Chelsea Manning ends hunger strike after winning surgery fight

Army says imprisoned soldier will be allowed to receive gender transition surgery

The imprisoned US soldier Chelsea Manning has ended a hunger strike after the army said she would be allowed to receive gender transition surgery, the American Civil Liberties Union has announced.

Ms Manning (28), who is serving a 35-year prison term for passing classified files to WikiLeaks, began the hunger strike on Friday.

Ms Manning's treatment would begin with the surgery that was recommended by her psychologist in April, said the ACLU, which represented Ms Manning, who is held in Kansas.

Ms Manning criticised the government in a statement for taking “so long” but said: “I am unendingly relieved that the military is finally doing the right thing. I applaud them for that. This is all that I wanted – for them to let me be me.”

The army private formerly known as Bradley Manning revealed after being convicted of espionage that she identified as a woman.

No transgender inmate had ever before received such surgical treatment in prison, the ACLU said.

Ms Manning in July attempted suicide over what her representatives said was the government’s denial of appropriate treatment for her gender dysphoria, a condition in which a person feels their physical gender is the opposite of the one he or she identifies with.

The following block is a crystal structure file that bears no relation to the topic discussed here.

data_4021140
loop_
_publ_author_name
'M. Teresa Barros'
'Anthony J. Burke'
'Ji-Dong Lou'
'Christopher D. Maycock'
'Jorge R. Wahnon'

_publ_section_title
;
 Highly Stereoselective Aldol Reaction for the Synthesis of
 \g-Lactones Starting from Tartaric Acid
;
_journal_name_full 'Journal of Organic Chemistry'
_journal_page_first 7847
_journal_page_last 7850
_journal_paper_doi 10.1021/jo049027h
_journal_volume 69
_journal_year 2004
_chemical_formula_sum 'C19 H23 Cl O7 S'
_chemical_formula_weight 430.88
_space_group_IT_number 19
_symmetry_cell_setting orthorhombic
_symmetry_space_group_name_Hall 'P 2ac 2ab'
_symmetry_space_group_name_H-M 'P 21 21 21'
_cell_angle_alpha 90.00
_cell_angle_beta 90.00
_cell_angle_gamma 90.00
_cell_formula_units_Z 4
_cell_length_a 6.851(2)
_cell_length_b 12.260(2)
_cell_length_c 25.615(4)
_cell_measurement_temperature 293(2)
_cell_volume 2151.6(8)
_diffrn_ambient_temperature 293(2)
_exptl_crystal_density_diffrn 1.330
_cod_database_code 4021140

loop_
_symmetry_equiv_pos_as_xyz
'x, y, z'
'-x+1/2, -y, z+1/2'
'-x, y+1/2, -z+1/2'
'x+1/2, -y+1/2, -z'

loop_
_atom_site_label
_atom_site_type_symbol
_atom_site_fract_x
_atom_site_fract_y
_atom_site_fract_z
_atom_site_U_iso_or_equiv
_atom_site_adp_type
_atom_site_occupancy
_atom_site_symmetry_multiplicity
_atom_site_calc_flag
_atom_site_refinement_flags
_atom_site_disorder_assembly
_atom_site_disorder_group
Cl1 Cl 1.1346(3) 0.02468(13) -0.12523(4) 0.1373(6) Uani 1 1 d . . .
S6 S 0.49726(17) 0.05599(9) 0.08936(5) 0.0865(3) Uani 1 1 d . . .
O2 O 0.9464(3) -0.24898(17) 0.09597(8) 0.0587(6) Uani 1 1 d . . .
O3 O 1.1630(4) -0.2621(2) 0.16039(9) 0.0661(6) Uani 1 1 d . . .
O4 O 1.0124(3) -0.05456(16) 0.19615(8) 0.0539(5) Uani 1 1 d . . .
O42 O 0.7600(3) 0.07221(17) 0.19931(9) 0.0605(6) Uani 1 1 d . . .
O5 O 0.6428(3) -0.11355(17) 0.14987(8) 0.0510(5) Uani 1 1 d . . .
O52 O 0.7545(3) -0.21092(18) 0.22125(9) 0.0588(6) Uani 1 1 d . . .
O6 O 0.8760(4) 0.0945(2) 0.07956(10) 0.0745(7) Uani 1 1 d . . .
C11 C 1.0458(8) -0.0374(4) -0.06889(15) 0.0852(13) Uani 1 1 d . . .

The army announced later that month that it would investigate Ms Manning for misconduct in connection with the attempt to take her own life, a probe that could lead to indefinite solitary confinement, reclassification into maximum security or additional prison time.

According to Ms Manning’s representatives, doctors have recommended that as part of her treatment for gender dysphoria the soldier, who began hormone therapy in 2015, be allowed to follow “female hair grooming standards”.

ACLU staff attorney Chase Strangio said in Tuesday’s statement that the government planned to still enforce the male hair standards.

Bradley Manning, a former intelligence analyst in Iraq, was sentenced in 2013 to 35 years in prison after a military court conviction of providing more than 700,000 documents, videos, diplomatic cables and battlefield accounts to the anti-secrecy group WikiLeaks. The case ranked as the biggest breach of classified materials in US history.

Among the files Bradley Manning leaked in 2010 was a gunsight video of a US Apache helicopter firing on suspected Iraqi insurgents in 2007, an attack that killed a dozen people including two Reuters news staff.